AFP Clinical Answers

Behavior Issues, Skin Cancer, Adolescent Depression, Prostate Cancer, Deprescribing Antipsychotics

 

Am Fam Physician. 2019 Feb 1;99(3):152.

What are some general parenting strategies for addressing common child behavior issues?

Effective parent training models share common principles that engage parents as partners with physicians in assessing and managing behavior problems. They also focus on reinforcing positive behaviors, especially while reading aloud and during play; ignoring low-level provocative behaviors; and providing clear, consistent, and safe responses to unacceptable behaviors.

https://www.aafp.org/afp/2018/0515/p642.html

Who should be offered counseling to reduce their risk of skin cancer?

The U.S. Preventive Services Task Force (USPSTF) recommends counseling young adults, adolescents, children, and parents of young children about minimizing exposure to ultraviolet (UV) radiation for persons six months to 24 years of age with fair skin types to reduce risk of skin cancer. The USPSTF recommends that clinicians selectively offer counseling to adults older than 24 years with fair skin types about minimizing their exposure to UV radiation to reduce risk of skin cancer.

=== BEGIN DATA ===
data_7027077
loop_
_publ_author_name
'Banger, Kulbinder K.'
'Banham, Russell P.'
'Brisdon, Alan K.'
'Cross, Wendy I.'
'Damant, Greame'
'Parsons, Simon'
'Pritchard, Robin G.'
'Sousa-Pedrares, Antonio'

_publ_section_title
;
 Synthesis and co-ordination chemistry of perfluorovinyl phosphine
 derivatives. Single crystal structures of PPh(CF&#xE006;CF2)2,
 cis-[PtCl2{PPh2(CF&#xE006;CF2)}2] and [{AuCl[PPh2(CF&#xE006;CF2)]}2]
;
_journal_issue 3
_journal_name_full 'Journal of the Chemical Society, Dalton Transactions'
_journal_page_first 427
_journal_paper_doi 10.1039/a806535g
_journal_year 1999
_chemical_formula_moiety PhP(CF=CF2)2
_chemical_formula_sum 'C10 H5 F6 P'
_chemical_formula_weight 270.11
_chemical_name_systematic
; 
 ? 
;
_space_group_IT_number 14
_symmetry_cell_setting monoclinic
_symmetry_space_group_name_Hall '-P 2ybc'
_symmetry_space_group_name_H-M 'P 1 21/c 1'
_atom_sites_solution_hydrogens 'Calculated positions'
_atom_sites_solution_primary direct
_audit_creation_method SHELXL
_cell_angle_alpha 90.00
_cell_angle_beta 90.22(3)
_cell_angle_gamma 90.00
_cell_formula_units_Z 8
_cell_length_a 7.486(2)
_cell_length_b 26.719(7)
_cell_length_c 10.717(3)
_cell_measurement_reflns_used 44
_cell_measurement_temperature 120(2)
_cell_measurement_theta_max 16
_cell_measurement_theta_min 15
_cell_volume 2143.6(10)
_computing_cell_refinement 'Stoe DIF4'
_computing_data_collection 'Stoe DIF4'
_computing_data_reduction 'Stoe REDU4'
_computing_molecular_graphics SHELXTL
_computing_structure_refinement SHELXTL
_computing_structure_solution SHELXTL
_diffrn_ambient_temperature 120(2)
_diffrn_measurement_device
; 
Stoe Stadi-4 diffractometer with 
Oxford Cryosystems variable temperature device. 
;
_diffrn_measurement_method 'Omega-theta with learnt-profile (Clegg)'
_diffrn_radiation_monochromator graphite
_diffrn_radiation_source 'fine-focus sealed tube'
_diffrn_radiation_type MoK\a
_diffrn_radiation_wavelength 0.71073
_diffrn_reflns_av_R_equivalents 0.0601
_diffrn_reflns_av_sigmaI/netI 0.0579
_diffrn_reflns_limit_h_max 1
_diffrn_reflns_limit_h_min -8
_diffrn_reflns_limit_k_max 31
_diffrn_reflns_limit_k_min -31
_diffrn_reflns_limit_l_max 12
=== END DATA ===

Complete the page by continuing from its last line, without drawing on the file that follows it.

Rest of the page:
https://www.aafp.org/afp/2018/0715/od1.html

How should adolescent depression be managed according to the American Academy of Pediatrics?

After an adolescent is diagnosed with mild depression, physicians should consider active support and monitoring for six to eight weeks before initiating treatment. Only treatments that have been proven effective for depression, such as cognitive behavior therapy and selective serotonin reuptake inhibitors, should be recommended. Even after symptoms resolve, patients being treated for depression should be monitored monthly for six to 12 months and up to two years for those being treated after a recurrence.

https://www.aafp.org/afp/2018/1001/p462.html

What is the AAFP recommendation for prostate cancer screening in men?

The American Academy of Family Physicians (AAFP) does not recommend routine prostate-specific antigen (PSA)-based screening for prostate cancer. For men 55 to 69 years of age who are con

 

 

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